SharePoint Search and PowerShell Automation Script

I was working at a client where we had to rebuild their search service to try and alleviate some issues that they were experiencing and as part of this I came to the realization that manually creating managed properties has got to stop. The problem is that there is no easy way to move service scoped properties from one server to another. Also as a developer, the fact that this is not easily deployed bugs me. I want to be able to deploy the properties consistently. I don’t want to have to go back and create them again and wait for another full crawl because I missed one or typed the name in wrong. What’s worse is there is no way of  putting this configuration into version control to create a baseline configuration.

The fact that you can’t do this at the application level is a real problem. It is nice that you now do an export and import for configurations at the site collection and web level.

To solve this I setup a fairly simple PowerShell that I can simply specify the information and it will create all the properties that I need. To use this script  you just need to change the relevant information in the array at the beginning of the script and specify your Search Service Application name and then let her rip. This script will also add mapped crawl properties if the managed property already exists and you specify a crawled property that is not already mapped.

1. You need to get the search application by name.

$searchapp = Get-SPEnterpriseSearchServiceApplication “Search Service Application”

2. Now that you have the search application let’s setup our array that will be used for creating the properties.

$data = @(@{“CrawledProperties” = @(“CrawledPropertyName1″,”CrawledPropertyName2”); “ManagedPropertyName1” = “ManagedPropertyName1”; “Type” = 1; “Scoping” = $true; “Queryable”=$true;”Retrievable”=$true;”Refinable”=$true;”MulipleValues”=$false},
@{“CrawledProperties” = @(“CrawledPropertyName3”); “ManagedProperty” = “ManagedPropertyName2”; “Type” = 1; “Scoping” = $true; “Queryable”=$true;”Retrievable”=$true;”Refinable”=$true;”MulipleValues”=$false});

This array corresponds with the options found on the edit managed property page.

  • CrawledProperties – As it’s name implies you can have more than one. You can even have none if you want if you want to just create the managed properties now and map them later, just empty the array.
  • ManagedProperty – The name of the managed property that you want to create.
  • Type – Integer value to determine the data type of the property. The list of possible values can be found at http://technet.microsoft.com/en-us/library/ff608089.aspx. This article also list the other parameters available for the PowerShell commandlet that creates the property. Comes in handy if you want to add more functionality.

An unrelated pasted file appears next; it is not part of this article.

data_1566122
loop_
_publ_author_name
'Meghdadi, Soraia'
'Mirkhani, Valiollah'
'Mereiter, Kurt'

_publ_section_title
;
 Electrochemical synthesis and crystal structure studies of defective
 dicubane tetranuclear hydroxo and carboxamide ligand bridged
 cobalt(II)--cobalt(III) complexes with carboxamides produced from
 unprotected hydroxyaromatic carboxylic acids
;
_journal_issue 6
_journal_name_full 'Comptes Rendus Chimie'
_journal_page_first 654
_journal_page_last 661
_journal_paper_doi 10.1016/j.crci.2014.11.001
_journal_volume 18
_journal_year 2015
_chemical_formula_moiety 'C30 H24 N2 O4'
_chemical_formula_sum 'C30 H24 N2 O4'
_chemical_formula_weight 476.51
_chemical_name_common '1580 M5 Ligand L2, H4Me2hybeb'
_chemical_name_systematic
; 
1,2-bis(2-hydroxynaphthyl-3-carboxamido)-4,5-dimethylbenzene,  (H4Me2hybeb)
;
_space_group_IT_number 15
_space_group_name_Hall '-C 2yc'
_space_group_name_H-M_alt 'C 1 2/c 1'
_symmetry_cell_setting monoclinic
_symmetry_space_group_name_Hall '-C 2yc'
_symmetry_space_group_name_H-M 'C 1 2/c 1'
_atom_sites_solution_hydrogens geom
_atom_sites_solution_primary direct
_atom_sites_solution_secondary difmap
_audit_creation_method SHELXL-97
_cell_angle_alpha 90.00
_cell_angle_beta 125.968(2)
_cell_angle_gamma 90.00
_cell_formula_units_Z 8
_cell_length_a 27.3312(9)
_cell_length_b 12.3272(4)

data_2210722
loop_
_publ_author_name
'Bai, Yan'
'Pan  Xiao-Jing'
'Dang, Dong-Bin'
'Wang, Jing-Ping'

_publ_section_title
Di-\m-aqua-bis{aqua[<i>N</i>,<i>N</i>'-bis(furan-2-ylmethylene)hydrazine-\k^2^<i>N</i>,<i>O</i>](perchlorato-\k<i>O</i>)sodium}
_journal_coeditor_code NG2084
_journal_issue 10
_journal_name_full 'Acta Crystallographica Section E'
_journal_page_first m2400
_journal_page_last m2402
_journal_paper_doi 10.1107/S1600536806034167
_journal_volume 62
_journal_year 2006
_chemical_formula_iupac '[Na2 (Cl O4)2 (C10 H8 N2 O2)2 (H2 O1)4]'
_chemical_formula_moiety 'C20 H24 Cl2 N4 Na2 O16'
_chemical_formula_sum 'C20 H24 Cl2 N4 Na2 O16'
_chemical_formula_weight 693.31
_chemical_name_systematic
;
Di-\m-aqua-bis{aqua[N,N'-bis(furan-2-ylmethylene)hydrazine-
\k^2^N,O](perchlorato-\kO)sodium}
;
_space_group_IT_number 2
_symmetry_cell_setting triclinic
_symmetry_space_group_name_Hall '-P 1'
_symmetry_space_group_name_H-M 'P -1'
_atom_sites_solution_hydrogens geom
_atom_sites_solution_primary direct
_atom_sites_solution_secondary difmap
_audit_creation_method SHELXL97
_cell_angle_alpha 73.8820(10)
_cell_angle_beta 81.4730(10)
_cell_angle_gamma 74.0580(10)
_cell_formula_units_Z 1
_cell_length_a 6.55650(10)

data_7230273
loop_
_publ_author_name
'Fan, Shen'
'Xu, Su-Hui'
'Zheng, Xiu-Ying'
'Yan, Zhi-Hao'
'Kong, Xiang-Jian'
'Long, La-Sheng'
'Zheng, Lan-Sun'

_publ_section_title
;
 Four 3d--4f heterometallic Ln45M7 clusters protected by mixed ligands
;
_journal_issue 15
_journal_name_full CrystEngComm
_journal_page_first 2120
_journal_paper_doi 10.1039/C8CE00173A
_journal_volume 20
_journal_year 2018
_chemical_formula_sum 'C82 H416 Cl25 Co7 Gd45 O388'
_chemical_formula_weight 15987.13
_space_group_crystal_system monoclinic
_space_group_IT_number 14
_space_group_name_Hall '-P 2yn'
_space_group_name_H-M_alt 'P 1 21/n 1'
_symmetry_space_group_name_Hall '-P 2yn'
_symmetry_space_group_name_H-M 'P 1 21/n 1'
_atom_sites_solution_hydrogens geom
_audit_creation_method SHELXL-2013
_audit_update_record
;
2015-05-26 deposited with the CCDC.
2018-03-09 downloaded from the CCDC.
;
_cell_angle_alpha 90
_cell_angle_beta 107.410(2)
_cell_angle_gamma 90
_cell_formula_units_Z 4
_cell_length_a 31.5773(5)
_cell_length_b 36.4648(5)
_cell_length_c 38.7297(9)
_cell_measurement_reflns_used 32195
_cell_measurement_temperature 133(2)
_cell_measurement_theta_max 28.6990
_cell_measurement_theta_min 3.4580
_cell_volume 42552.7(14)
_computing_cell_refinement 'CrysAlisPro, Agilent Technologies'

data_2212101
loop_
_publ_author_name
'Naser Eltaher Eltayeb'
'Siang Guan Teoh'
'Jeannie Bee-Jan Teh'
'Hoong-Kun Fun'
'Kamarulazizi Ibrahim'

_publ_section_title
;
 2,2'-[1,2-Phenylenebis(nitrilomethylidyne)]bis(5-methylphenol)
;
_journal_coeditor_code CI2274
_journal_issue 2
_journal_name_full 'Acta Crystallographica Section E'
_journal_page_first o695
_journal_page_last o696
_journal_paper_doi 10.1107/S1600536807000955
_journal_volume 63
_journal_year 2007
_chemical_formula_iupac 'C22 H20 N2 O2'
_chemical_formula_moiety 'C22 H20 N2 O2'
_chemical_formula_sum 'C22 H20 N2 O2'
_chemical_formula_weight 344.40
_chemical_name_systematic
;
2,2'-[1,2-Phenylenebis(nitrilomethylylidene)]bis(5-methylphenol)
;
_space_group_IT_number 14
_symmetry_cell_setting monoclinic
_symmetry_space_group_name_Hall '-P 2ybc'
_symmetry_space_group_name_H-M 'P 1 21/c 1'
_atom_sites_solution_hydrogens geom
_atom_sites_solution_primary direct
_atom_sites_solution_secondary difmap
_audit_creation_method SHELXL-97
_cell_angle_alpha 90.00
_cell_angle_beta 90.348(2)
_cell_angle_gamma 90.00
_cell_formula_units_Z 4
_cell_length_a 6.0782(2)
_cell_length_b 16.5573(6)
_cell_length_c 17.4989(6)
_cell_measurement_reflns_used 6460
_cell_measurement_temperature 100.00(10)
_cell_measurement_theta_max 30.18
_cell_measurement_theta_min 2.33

• Scoping – Whether this property should be usable for scopes/result sources.
  • Queryable – Can this property be referenced in queries.
  • Retrievable – Can the data stored in this property be retrieved as part of search
  • Refinable – Can this property be used as a refiner
  • MultipleValues – Will this property contain multiple values

After the initial setup the script just loops through the data and creates the requested properties. As mentioned if the managed property already exists it will try and add the crawled properties to the map. If they already exist then the map script will ignore the already existing mapped crawled properties.

Feel free to let me know if there are any suggestions on improvements or problems.

Here is the script in all its glory.

# Create SharePoint Search Managed Properties
# Author: Ryan Schouten
# Created: October 2013
$searchapp = Get-SPEnterpriseSearchServiceApplication "Search Service Application"
$data = @(@{"CrawledProperties" = @("CrawledPropertyName1","CrawledPropertyName2"); "ManagedProperty" = "ManagedPropertyName1"; "Type" = 1; "Scoping" = $true; "Queryable"=$true;"Retrievable"=$true;"Refinable"=$true;"MulipleValues"=$false},
 @{"CrawledProperties" = @("CrawledPropertyName3"); "ManagedProperty" = "ManagedPropertyName2"; "Type" = 1; "Scoping" = $true; "Queryable"=$true;"Retrievable"=$true;"Refinable"=$true;"MulipleValues"=$false});
foreach($item in $data)
{
   $crawledProperties = $item["CrawledProperties"];
   $managedproperty = (Get-SPEnterpriseSearchMetadataManagedProperty -SearchApplication $searchapp -Identity $item["ManagedProperty"] -ErrorAction SilentlyContinue);
   if ($managedproperty -eq $null)
   {
       $managedproperty = New-SPEnterpriseSearchMetadataManagedProperty -SearchApplication $searchapp -Name $item["ManagedProperty"] -Type $item["Type"] -EnabledForScoping $item["Scoping"] -Queryable $item["Queryable"] -Retrievable $item["Retrievable"]

     if($item["Refinable"] -eq $true)
     {
       $managedproperty.Refinable = $true;
     }
     if($item["MulipleValues"] -eq $true)
     {
         $managedproperty.HasMultipleValues = $true;
     } 
     $managedproperty.Update();

     Write-Host "Managed Property " + $item["ManagedProperty"] + " created.";
   }
   else
   {
     Write-Host "Managed Property " + $item["ManagedProperty"] + " already exists.";
   }
   foreach($crawledName in $crawledProperties)
   {
     Write-Host "Crawled Property: $crawledName";
     $crawledProperty = Get-SPEnterpriseSearchMetadataCrawledProperty -Name $crawledName -SearchApplication $searchapp
     New-SPEnterpriseSearchMetadataMapping -SearchApplication $searchapp -ManagedProperty $managedproperty -CrawledProperty $crawledproperty
   }
}

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